Jekyll is a static site generator. That means, that you give some info to it and get HTML pages as a result. It’s ok when the site is pretty simple or even single page. What about more complicated websites? Will Jekyll handle it? Will it be convenient?

How Stuff Works - Advance Jekyll - Cover

Table of Contents:

Static HTML

Github Pages use Jekyll as generator engine to generate static pages. But Github can be used without Jekyll as well, throw-in any static site and Github will handle it gracefully and it’s free Page

For example, is generated using React.JS application that spits out HTML Pages. It’s just a bunch of pure HTML pages, hosted on GitHub Pages

Custom domains

As you can see, there is an opportunity to use your own domain name instead of * It’s pretty simple. You just need to create a CNAME file with the only line, domain name.

You can see the correct domain in your repository settings after commit.


Markdown is a lightweight markup language that you can use to add formatting elements to plaintext text documents. Created by John Gruber in 2004, Markdown is now one of the world’s most popular markup languages.


Jekyll supports both HTML and Markdown for writing pages or posts. HTML gives you more opportunities, but too heavy to write and manage. Markdown is really cool for writing just texts, when processed it converts your text into HTML.

Using Jekyll, you can also put pinch of dynamic content using liquid tags (we will discuss these later). Following is the example of Markdown

First, we need to open the Chrome developer tools. One way
to do that is to open the "View" menu, then select
"Developer" → "Developer Tools". Once that pops open,
select the "Network" tab.

![HTTP NetWork_Tab](/public/assets/http/network_tab.png)

Next, type a URL in the browser bar, like "http://". An HTTP request shows up in
the console, and the browser renders the page.

![HTTP Request](/public/assets/http/request.png)

We can dig into that request to see the juicy details, if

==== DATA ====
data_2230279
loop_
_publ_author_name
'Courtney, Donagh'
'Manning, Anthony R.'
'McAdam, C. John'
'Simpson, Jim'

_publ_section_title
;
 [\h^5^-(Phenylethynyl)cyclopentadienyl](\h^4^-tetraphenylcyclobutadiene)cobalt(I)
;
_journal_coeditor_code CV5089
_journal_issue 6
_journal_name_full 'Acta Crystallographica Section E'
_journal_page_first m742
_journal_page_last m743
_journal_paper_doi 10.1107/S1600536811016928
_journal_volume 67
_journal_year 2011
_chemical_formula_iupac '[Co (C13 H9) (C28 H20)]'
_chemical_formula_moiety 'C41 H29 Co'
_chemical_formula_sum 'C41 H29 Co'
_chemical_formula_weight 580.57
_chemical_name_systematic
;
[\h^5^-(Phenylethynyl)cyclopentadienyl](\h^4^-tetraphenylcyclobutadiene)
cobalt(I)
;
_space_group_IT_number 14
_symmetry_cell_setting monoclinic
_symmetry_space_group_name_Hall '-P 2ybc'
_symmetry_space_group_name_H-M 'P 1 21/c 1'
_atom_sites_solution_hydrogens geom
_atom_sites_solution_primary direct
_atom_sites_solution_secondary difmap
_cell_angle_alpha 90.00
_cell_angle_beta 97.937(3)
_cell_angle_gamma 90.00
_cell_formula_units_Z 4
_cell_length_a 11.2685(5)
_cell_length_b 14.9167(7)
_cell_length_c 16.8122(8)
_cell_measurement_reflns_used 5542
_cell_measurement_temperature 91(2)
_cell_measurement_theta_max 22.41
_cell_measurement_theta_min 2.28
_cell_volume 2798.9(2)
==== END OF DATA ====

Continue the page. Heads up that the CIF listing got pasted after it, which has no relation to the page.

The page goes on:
we want. Click "index.html" under the "Name" column". A
tabbed interface pops up and defaults to a "Headers" tab.

The markdown is much better looking and easy to type in


Sass is the most mature, stable, and powerful professional grade CSS extension language in the world.

Sass is a preprocessor for CSS with sugercoating that is interpreted and compiled into CSS. This sugercoating introduces a lot of features into CSS that does not exist in CSS (i.e code-reuse, variables, nested rules etc)

@mixin reset-list {
  margin: 0;
  padding: 0;
  list-style: none;
@mixin horizontal-list {
  @include reset-list;

  li {
    display: inline-block;
    margin: {
      left: -2px;
      right: 2em;

nav ul {
  @include horizontal-list;

You can see using @mixin, we can reuse css code into one another. This makes it easier to have site-wide things at one place (remember DRY)


Layouts are templates that wrap around your content. They allow you to have the source code for your template in one place so you don’t have to repeat things like your navigation and footer on every page.

Layouts live in the _layouts directory. The convention is to have a base template called default.html and have other layouts inherit from this as needed. For example:


<!DOCTYPE html>
<html lang="{{ page.lang | default: site.lang | default: 'en-US' }}" class="no-js">
  {% include head.html %}

  <body class="layout--{{ page.layout | default: layout.layout }} {{ page.title | slugify }}">

    {{ content }}

    {% include footer.html %}

Yes, Jekyll have include. But it is better to use it in other places. A better solution for site appearance is a layout mechanism.

Let’s see some example. The page’s source code will look like this:

title: My First Page
layout: default
This is the content of my page

So the page generates some code and stores it to the content variable. Jekyll can see that next file will be _layouts/default.html and parse it. The programmer can output content variable at any place of the code.

The code is more complicated in real cases. For example, Pankaj Baagwan Engineering Blog’s index page and default layout for it.


We’ve touched the variables theme. So let’s see the header from home page:

layout: default
locale: en_US
title: Home page

The layout variable gives the Jekyll info about next file to parse. All other variables used in code by programmer like in layout:

<!DOCTYPE html>
		<title>{{ }} | {{ page.title }}</title>

The page.title was in the page’s header. The variable is in _config.yml.


Collections are a great way to group related content like members of a team or talks at a conference.


To use a Collection you first need to define it in your _config.yml. For example here’s a collection of staff members: